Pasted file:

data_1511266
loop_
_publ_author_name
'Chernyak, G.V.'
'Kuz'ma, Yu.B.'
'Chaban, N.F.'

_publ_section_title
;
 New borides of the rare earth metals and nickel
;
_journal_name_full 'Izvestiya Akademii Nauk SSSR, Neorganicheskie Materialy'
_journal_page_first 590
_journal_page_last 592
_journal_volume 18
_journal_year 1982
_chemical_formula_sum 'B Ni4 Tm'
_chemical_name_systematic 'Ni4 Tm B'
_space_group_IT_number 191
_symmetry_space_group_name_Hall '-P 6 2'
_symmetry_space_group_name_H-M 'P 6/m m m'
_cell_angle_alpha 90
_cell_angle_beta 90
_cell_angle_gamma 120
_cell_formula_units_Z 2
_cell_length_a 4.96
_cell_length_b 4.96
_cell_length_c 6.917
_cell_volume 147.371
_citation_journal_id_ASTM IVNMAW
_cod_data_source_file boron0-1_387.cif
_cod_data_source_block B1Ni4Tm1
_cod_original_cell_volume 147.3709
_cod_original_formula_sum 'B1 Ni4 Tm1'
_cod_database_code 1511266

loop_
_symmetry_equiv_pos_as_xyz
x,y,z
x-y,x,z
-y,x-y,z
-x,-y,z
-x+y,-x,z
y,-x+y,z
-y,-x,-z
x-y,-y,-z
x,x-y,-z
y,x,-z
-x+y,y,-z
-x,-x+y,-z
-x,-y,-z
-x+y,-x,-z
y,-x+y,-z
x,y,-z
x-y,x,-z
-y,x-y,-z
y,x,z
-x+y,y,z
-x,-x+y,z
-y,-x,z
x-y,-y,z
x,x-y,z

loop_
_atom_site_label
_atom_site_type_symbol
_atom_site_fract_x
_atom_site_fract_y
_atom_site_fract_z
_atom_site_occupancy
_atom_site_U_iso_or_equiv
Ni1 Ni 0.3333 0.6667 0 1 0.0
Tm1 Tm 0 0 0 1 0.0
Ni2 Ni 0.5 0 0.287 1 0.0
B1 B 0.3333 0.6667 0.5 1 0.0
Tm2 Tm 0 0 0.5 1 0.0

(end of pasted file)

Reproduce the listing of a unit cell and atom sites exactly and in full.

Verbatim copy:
data_1511266
loop_
_publ_author_name
'Chernyak, G.V.'
'Kuz'ma, Yu.B.'
'Chaban, N.F.'

_publ_section_title
;
 New borides of the rare earth metals and nickel
;
_journal_name_full 'Izvestiya Akademii Nauk SSSR, Neorganicheskie Materialy'
_journal_page_first 590
_journal_page_last 592
_journal_volume 18
_journal_year 1982
_chemical_formula_sum 'B Ni4 Tm'
_chemical_name_systematic 'Ni4 Tm B'
_space_group_IT_number 191
_symmetry_space_group_name_Hall '-P 6 2'
_symmetry_space_group_name_H-M 'P 6/m m m'
_cell_angle_alpha 90
_cell_angle_beta 90
_cell_angle_gamma 120
_cell_formula_units_Z 2
_cell_length_a 4.96
_cell_length_b 4.96
_cell_length_c 6.917
_cell_volume 147.371
_citation_journal_id_ASTM IVNMAW
_cod_data_source_file boron0-1_387.cif
_cod_data_source_block B1Ni4Tm1
_cod_original_cell_volume 147.3709
_cod_original_formula_sum 'B1 Ni4 Tm1'
_cod_database_code 1511266

loop_
_symmetry_equiv_pos_as_xyz
x,y,z
x-y,x,z
-y,x-y,z
-x,-y,z
-x+y,-x,z
y,-x+y,z
-y,-x,-z
x-y,-y,-z
x,x-y,-z
y,x,-z
-x+y,y,-z
-x,-x+y,-z
-x,-y,-z
-x+y,-x,-z
y,-x+y,-z
x,y,-z
x-y,x,-z
-y,x-y,-z
y,x,z
-x+y,y,z
-x,-x+y,z
-y,-x,z
x-y,-y,z
x,x-y,z

loop_
_atom_site_label
_atom_site_type_symbol
_atom_site_fract_x
_atom_site_fract_y
_atom_site_fract_z
_atom_site_occupancy
_atom_site_U_iso_or_equiv
Ni1 Ni 0.3333 0.6667 0 1 0.0
Tm1 Tm 0 0 0 1 0.0
Ni2 Ni 0.5 0 0.287 1 0.0
B1 B 0.3333 0.6667 0.5 1 0.0
Tm2 Tm 0 0 0.5 1 0.0